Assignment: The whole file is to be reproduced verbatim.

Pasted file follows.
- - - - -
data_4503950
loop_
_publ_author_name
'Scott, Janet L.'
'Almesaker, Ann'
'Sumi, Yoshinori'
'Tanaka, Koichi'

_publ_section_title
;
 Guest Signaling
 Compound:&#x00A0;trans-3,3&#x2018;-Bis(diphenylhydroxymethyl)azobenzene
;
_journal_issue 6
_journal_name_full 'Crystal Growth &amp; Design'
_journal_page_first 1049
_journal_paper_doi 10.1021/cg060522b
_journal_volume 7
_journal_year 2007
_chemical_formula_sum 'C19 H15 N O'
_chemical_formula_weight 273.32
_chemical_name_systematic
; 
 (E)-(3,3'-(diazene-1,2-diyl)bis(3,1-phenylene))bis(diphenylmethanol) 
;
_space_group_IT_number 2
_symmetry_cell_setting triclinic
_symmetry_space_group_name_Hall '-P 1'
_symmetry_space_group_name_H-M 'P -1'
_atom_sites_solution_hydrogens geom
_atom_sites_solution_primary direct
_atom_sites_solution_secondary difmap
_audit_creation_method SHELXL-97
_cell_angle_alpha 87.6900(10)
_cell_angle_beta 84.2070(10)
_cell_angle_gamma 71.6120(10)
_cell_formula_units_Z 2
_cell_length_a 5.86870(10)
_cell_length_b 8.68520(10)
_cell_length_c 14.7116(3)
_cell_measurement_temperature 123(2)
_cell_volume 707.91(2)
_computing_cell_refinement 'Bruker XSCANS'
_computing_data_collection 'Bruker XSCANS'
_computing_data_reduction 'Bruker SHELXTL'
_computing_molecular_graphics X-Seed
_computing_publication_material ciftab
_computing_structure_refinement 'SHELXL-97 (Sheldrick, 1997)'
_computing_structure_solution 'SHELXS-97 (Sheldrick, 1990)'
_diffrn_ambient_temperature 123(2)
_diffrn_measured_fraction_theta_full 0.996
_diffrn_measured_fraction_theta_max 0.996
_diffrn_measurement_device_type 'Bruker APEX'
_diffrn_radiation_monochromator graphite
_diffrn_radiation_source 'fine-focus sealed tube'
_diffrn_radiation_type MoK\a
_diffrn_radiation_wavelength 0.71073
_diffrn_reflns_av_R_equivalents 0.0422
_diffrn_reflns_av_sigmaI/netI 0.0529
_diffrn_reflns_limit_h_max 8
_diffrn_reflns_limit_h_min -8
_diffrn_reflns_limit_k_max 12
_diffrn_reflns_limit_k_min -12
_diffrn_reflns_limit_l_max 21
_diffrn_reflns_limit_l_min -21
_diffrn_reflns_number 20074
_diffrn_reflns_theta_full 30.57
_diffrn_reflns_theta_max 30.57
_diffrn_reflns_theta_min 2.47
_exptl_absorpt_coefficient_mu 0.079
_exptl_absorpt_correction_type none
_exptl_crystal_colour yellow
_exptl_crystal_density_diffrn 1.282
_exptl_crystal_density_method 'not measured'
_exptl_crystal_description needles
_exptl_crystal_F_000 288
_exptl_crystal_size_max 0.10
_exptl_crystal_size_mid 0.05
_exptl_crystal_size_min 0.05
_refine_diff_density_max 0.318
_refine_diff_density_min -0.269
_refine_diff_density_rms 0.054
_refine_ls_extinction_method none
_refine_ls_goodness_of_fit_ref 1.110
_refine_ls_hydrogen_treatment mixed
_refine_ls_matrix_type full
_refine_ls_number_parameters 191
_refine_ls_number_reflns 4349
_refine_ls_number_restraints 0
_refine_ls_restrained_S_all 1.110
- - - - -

data_4503950
loop_
_publ_author_name
'Scott, Janet L.'
'Almesaker, Ann'
'Sumi, Yoshinori'
'Tanaka, Koichi'

_publ_section_title
;
 Guest Signaling
 Compound:&#x00A0;trans-3,3&#x2018;-Bis(diphenylhydroxymethyl)azobenzene
;
_journal_issue 6
_journal_name_full 'Crystal Growth &amp; Design'
_journal_page_first 1049
_journal_paper_doi 10.1021/cg060522b
_journal_volume 7
_journal_year 2007
_chemical_formula_sum 'C19 H15 N O'
_chemical_formula_weight 273.32
_chemical_name_systematic
; 
 (E)-(3,3'-(diazene-1,2-diyl)bis(3,1-phenylene))bis(diphenylmethanol) 
;
_space_group_IT_number 2
_symmetry_cell_setting triclinic
_symmetry_space_group_name_Hall '-P 1'
_symmetry_space_group_name_H-M 'P -1'
_atom_sites_solution_hydrogens geom
_atom_sites_solution_primary direct
_atom_sites_solution_secondary difmap
_audit_creation_method SHELXL-97
_cell_angle_alpha 87.6900(10)
_cell_angle_beta 84.2070(10)
_cell_angle_gamma 71.6120(10)
_cell_formula_units_Z 2
_cell_length_a 5.86870(10)
_cell_length_b 8.68520(10)
_cell_length_c 14.7116(3)
_cell_measurement_temperature 123(2)
_cell_volume 707.91(2)
_computing_cell_refinement 'Bruker XSCANS'
_computing_data_collection 'Bruker XSCANS'
_computing_data_reduction 'Bruker SHELXTL'
_computing_molecular_graphics X-Seed
_computing_publication_material ciftab
_computing_structure_refinement 'SHELXL-97 (Sheldrick, 1997)'
_computing_structure_solution 'SHELXS-97 (Sheldrick, 1990)'
_diffrn_ambient_temperature 123(2)
_diffrn_measured_fraction_theta_full 0.996
_diffrn_measured_fraction_theta_max 0.996
_diffrn_measurement_device_type 'Bruker APEX'
_diffrn_radiation_monochromator graphite
_diffrn_radiation_source 'fine-focus sealed tube'
_diffrn_radiation_type MoK\a
_diffrn_radiation_wavelength 0.71073
_diffrn_reflns_av_R_equivalents 0.0422
_diffrn_reflns_av_sigmaI/netI 0.0529
_diffrn_reflns_limit_h_max 8
_diffrn_reflns_limit_h_min -8
_diffrn_reflns_limit_k_max 12
_diffrn_reflns_limit_k_min -12
_diffrn_reflns_limit_l_max 21
_diffrn_reflns_limit_l_min -21
_diffrn_reflns_number 20074
_diffrn_reflns_theta_full 30.57
_diffrn_reflns_theta_max 30.57
_diffrn_reflns_theta_min 2.47
_exptl_absorpt_coefficient_mu 0.079
_exptl_absorpt_correction_type none
_exptl_crystal_colour yellow
_exptl_crystal_density_diffrn 1.282
_exptl_crystal_density_method 'not measured'
_exptl_crystal_description needles
_exptl_crystal_F_000 288
_exptl_crystal_size_max 0.10
_exptl_crystal_size_mid 0.05
_exptl_crystal_size_min 0.05
_refine_diff_density_max 0.318
_refine_diff_density_min -0.269
_refine_diff_density_rms 0.054
_refine_ls_extinction_method none
_refine_ls_goodness_of_fit_ref 1.110
_refine_ls_hydrogen_treatment mixed
_refine_ls_matrix_type full
_refine_ls_number_parameters 191
_refine_ls_number_reflns 4349
_refine_ls_number_restraints 0
_refine_ls_restrained_S_all 1.110